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Colorado Springs unemployment rate rises for four consecutive month to 3.6 percent

February 6, 2018 Updated: February 6, 2018 at 7:43 pm
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FILE - This April 22, 2014, file photo shows an employment application form on a table during a job fair at Columbia-Greene Community College in Hudson, N.Y. (AP Photo/Mike Groll, File)

The Colorado Springs area unemployment rate climbed for a fourth consecutive month in December to 3.6 percent, the highest since October 2016, as nearly 1,900 people returned to or joined the labor force, the U.S. Bureau of Labor Statistics reported Tuesday.

The December jobless rate rose from 3.5 percent in November and was up from 3.2 percent in December 2016 in the biggest year-to-year increase in unemployment since January 2011. Despite increases in the final four months of the year, the 3 percent average unemployment rate for 2017 was the lowest since averaging 2.9 percent in 2000.

Unemployment has been rising in the Springs area since hitting 2.5 percent in April, the lowest recorded rate since 1970, mostly due to thousands of residents entering or returning to the job market. The area's labor force grew by more than 14,000 - 4.3 percent - during 2017 with more than 85 percent finding work.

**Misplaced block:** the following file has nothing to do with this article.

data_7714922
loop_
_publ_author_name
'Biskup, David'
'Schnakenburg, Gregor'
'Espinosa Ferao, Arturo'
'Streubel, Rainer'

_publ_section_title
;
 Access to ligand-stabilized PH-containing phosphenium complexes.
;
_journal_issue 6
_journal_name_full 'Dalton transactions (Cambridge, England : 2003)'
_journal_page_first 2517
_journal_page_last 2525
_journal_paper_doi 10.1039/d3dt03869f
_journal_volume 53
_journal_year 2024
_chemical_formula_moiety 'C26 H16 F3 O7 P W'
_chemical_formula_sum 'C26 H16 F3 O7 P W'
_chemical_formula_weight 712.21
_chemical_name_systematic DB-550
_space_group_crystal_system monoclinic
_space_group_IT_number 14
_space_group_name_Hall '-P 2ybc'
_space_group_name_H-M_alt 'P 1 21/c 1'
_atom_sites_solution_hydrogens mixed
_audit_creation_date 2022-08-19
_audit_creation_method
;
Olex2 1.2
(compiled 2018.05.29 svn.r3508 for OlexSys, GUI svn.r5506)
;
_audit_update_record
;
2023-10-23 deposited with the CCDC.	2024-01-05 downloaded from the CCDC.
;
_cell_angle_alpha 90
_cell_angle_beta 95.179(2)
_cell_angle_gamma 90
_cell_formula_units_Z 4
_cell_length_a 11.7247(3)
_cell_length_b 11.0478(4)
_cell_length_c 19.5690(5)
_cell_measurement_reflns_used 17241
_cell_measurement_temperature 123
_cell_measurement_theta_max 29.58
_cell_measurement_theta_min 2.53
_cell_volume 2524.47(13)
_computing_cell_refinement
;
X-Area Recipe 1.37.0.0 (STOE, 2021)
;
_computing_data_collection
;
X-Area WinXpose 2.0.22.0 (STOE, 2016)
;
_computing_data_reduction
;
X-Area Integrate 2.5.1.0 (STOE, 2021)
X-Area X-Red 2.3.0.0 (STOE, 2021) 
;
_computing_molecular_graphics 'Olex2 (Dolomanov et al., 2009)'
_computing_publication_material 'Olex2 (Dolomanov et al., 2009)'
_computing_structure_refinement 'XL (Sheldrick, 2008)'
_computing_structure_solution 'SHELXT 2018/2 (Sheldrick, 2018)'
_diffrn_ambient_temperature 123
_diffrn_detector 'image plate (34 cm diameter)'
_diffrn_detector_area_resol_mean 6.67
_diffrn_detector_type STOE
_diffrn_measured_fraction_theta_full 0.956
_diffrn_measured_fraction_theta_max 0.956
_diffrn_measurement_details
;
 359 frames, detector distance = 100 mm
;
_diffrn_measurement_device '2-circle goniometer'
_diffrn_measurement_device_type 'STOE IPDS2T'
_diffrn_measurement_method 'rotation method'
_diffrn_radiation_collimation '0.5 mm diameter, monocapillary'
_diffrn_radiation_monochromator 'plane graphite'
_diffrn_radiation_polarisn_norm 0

"Employment growth has been slowing as a result of the lack of available labor, so somewhat higher unemployment is a positive because it results from expansion of the labor force," said Tom Binnings, a senior partner in Summit Economic LLC, a local economic research and consulting firm.

Unemployment rates rose from November to December in three of the state's six other metropolitan areas - Boulder, Grand Junction and Pueblo - while remaining unchanged in Denver, Fort Collins and Greeley grew as the labor force expanded in all six areas. Colorado's jobless rate also increased in December for a fourth consecutive month to 3.1 percent as the state's labor force expanded by nearly 15,000 from November. Colorado's labor force has grown by nearly 138,000, or 4.7 percent, since December 2016.

The agency's other job data, which measures local payrolls through a survey of employers (the unemployment rate is calculated from a survey of households), reflected continued sluggish growth in December at 1.2 percent from December 2016. More than 60 percent of that growth came from health care and construction industries, which added 1,600 and 1,200 jobs, respectively, during 2017.

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Contact Wayne Heilman: 636-0234

Twitter @wayneheilman

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